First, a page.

Air pollution is one of the most important environmental concerns. This is particularly the case in urban areas, where the majority of people live in developed countries and, increasingly so, in the developing regions of the world. It is now widely recognized that air pollution can affect our health as well as the environment. Particles and other pollutants adversely affect the quality of life of critical groups such as children and the elderly, and can lead to a significant reduction in life span (Pope et al. 2002; WHO 2003; Anderson, H.R. et al. 2004).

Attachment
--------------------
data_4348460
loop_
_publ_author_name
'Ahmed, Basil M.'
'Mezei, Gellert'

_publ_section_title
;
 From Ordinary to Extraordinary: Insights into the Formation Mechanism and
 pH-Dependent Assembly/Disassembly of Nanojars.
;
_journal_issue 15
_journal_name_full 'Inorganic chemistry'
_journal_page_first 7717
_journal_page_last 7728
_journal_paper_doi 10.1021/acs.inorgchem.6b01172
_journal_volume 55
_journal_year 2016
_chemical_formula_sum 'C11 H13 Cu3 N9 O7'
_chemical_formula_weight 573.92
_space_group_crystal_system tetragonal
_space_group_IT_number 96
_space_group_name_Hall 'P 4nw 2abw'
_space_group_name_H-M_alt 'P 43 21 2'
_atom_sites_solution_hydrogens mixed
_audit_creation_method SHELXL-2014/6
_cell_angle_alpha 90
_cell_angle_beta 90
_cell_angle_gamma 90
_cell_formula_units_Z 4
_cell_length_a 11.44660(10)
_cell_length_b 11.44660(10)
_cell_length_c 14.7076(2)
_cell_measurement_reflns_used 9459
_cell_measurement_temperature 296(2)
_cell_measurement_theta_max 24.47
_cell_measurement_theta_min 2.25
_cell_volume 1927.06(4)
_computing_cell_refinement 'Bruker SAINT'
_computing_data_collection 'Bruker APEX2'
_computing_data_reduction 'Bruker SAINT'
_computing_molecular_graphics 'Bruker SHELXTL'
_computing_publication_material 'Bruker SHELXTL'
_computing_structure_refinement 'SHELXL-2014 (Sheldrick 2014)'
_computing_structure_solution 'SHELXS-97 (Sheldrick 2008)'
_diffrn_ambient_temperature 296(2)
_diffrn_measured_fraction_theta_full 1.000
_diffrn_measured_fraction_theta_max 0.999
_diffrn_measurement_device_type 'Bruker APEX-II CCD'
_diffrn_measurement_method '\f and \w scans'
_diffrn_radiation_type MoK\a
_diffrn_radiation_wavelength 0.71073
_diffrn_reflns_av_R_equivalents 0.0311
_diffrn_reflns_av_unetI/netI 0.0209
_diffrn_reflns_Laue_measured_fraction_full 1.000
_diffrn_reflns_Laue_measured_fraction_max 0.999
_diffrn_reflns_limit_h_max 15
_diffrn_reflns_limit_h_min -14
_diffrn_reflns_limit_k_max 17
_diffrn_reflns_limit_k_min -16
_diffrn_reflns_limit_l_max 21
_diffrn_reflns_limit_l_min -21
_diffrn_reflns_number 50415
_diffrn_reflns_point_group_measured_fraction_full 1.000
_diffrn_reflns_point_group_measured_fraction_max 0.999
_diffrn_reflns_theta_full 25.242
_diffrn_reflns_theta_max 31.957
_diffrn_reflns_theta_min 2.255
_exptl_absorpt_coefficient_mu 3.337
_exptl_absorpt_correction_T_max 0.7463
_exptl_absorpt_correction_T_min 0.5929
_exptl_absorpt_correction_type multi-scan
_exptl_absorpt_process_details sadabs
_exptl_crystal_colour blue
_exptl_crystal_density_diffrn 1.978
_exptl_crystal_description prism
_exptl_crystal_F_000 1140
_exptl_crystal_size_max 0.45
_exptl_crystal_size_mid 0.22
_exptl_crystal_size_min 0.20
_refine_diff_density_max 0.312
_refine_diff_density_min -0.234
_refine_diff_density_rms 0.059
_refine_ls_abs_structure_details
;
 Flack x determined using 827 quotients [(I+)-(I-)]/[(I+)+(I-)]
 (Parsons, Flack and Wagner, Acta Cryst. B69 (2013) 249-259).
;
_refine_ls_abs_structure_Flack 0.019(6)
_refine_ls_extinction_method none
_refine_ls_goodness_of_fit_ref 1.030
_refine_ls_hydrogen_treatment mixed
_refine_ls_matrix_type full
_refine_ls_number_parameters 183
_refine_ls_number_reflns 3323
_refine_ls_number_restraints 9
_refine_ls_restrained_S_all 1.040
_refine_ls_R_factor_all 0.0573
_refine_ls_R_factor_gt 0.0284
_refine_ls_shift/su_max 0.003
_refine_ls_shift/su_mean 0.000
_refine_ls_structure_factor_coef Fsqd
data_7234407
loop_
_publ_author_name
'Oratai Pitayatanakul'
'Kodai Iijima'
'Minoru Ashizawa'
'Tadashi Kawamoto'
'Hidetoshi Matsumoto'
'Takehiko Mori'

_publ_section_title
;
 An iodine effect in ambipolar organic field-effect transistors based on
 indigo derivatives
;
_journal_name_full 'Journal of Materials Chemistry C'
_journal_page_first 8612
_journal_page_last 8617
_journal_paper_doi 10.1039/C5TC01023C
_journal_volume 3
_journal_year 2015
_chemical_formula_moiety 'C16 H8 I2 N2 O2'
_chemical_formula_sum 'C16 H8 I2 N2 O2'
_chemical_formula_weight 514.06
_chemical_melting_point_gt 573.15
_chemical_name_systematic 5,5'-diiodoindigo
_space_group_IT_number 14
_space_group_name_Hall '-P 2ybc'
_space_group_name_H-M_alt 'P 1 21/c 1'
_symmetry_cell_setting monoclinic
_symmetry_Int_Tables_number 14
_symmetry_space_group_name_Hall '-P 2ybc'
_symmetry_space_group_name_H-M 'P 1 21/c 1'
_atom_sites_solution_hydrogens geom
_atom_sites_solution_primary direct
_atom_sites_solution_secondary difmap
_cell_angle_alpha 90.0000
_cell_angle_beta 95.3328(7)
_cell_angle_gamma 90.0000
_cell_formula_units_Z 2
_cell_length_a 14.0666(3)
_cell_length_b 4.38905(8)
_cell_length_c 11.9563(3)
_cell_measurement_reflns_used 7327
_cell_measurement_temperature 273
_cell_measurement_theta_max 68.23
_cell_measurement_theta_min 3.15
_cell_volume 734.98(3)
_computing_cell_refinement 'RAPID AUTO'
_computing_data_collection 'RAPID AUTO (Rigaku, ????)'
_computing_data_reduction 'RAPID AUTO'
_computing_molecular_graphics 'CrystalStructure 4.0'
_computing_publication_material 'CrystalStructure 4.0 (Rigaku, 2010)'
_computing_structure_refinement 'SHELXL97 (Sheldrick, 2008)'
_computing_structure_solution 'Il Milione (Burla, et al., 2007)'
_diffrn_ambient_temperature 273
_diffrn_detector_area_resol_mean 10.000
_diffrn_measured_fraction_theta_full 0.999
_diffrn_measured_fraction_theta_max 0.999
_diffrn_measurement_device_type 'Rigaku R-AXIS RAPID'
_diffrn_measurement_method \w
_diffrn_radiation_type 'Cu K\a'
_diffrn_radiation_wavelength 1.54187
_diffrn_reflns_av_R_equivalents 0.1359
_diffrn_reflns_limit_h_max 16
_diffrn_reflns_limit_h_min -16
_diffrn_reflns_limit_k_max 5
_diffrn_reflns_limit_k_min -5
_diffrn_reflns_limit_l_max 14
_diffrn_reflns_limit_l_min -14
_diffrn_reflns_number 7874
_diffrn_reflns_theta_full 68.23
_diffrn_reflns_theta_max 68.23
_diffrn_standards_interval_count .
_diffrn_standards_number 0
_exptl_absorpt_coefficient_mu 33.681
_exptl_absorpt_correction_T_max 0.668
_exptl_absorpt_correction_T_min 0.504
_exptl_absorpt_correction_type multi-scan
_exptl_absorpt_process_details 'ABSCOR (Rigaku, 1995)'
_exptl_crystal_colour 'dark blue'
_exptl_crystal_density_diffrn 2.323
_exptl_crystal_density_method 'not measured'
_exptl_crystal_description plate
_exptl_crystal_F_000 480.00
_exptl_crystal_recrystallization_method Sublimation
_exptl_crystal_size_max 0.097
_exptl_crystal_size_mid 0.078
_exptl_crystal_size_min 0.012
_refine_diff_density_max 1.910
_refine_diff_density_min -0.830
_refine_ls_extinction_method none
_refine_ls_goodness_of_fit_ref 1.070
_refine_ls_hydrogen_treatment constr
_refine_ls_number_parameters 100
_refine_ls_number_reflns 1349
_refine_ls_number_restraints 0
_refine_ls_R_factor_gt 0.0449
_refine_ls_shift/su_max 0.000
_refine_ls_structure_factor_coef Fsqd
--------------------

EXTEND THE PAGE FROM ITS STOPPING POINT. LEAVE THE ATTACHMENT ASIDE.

With rising population, pressure on urban environments is increasing. For example, there is the ever greater demand for travel and the need to increase energy production and consumption. Although other sources, such as industrial pollution, are still a problem in some parts of the world, the greatest threat to clean air is coming from increasing traffic pollution. The link between poor air quality and adverse health conditions is also becoming clearer. Our response to improve air quality in cities at national and local levels, however, is not homogeneous across the globe, with richer nations usually having more stringent and comprehensive pollution management strategies. For example, in the European Union comprehensive legislative frameworks exist to ensure that member states comply with limit values set in the air quality directives and daughter directives (see Directives 96/62/EC, 99/30/EC, 2000/69/EC, 2002/3/EC).